“Jenkins’ rare combination of psychological theorizing and archival research in several countries and time periods yields a fascinating new take on the central question of when states over-estimate or under-estimate others’ resolve. The biases that leaders and elites fall prey to appear to vary with their emotional states and senses of well-being, factors that most scholars have ignored.”
—Robert Jervis, author of
How Statesmen Think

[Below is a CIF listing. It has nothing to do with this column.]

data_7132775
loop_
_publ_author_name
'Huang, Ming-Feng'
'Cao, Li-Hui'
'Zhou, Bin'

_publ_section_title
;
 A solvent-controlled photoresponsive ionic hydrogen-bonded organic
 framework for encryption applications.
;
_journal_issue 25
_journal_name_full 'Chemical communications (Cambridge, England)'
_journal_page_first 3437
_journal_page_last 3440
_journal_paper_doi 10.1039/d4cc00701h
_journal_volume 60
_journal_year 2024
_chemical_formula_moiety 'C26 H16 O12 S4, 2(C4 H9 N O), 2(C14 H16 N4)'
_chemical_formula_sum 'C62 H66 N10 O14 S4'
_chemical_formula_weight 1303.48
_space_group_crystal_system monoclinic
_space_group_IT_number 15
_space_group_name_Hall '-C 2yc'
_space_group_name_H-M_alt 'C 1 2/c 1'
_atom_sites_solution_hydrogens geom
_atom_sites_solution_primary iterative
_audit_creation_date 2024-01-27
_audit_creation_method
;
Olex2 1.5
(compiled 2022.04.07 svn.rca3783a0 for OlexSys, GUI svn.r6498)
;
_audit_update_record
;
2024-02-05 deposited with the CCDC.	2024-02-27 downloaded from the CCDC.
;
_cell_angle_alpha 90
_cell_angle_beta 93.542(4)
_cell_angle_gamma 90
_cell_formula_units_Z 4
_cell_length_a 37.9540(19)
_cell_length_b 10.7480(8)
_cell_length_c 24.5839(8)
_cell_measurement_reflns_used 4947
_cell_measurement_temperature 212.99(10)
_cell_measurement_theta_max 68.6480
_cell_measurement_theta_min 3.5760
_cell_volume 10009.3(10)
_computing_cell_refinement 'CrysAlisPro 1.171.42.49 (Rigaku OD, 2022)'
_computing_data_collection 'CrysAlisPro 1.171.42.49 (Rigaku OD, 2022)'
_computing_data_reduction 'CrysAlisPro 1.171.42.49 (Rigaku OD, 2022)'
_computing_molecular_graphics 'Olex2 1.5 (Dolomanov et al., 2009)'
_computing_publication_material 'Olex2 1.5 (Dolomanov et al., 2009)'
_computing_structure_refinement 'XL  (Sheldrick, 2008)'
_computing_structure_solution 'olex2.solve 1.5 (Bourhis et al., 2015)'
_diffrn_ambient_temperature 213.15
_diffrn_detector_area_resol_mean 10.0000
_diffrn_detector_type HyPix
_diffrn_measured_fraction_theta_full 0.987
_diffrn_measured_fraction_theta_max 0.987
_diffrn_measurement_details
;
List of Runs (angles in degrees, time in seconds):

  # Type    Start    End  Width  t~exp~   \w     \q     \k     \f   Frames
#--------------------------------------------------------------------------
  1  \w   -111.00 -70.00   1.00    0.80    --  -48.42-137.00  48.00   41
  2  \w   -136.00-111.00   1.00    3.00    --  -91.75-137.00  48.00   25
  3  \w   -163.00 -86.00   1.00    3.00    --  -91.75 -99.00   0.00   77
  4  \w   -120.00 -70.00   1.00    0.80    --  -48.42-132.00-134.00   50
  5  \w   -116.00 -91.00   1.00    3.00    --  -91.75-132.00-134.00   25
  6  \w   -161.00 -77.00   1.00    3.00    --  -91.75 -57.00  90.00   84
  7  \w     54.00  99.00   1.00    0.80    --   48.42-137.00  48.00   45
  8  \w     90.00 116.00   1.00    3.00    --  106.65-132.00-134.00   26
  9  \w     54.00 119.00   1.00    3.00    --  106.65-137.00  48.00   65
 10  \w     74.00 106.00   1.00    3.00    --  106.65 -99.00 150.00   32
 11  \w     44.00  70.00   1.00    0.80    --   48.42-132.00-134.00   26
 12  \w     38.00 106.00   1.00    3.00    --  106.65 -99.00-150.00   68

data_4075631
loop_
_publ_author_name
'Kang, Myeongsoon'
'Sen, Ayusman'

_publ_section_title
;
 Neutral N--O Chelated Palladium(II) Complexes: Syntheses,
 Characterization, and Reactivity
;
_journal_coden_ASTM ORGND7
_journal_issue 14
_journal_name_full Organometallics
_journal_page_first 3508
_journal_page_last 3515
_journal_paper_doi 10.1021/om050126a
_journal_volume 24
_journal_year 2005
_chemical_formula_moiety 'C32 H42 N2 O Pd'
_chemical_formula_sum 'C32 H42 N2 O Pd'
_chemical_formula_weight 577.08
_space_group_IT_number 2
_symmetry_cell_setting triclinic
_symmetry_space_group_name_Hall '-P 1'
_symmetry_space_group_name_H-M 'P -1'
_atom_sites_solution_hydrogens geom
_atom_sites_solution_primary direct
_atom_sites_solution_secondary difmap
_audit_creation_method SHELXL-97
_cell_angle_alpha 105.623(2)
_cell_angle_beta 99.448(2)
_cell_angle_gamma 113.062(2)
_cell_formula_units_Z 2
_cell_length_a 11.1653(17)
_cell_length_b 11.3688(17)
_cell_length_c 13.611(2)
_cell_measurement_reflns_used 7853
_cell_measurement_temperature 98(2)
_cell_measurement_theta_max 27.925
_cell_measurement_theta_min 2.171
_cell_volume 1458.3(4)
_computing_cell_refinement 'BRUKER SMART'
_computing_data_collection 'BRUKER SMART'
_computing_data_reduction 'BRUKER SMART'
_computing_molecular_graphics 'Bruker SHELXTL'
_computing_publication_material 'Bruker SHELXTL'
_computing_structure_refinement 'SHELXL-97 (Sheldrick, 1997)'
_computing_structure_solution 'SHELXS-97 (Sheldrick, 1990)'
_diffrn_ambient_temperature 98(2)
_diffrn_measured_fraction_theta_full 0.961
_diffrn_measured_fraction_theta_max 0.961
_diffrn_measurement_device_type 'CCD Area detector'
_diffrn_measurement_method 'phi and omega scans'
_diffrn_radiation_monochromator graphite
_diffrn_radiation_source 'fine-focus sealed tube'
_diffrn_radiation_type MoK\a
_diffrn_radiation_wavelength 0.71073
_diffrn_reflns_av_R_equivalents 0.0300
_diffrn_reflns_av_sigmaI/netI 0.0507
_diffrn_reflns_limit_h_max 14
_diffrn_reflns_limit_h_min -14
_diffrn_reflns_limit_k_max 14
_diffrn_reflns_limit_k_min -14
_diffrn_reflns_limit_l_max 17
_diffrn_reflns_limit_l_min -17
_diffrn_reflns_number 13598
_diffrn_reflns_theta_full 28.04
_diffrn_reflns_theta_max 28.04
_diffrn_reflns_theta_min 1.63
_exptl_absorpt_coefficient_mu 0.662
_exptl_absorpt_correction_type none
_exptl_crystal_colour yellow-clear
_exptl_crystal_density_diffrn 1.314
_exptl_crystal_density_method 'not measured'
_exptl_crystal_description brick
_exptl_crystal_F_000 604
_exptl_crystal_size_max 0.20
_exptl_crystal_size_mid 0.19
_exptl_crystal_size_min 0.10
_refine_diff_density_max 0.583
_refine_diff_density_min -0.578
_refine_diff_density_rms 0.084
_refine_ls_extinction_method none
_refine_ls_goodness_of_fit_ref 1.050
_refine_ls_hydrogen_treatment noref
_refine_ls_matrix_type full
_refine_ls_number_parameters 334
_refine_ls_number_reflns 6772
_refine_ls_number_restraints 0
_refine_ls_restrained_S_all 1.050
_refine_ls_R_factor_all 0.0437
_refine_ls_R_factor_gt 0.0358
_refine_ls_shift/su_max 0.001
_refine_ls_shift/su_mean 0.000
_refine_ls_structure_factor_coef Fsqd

This groundbreaking book explains how the happiness levels of leaders, politicians and diplomats affect their assessments of the resolve of their state’s adversaries and allies. Its innovative methodology includes case studies of the origins of twelve wars with Anglo-American involvement from 1853 to 2003 and the psycholinguistic text mining of the British Hansard and the U.S. Congressional Record.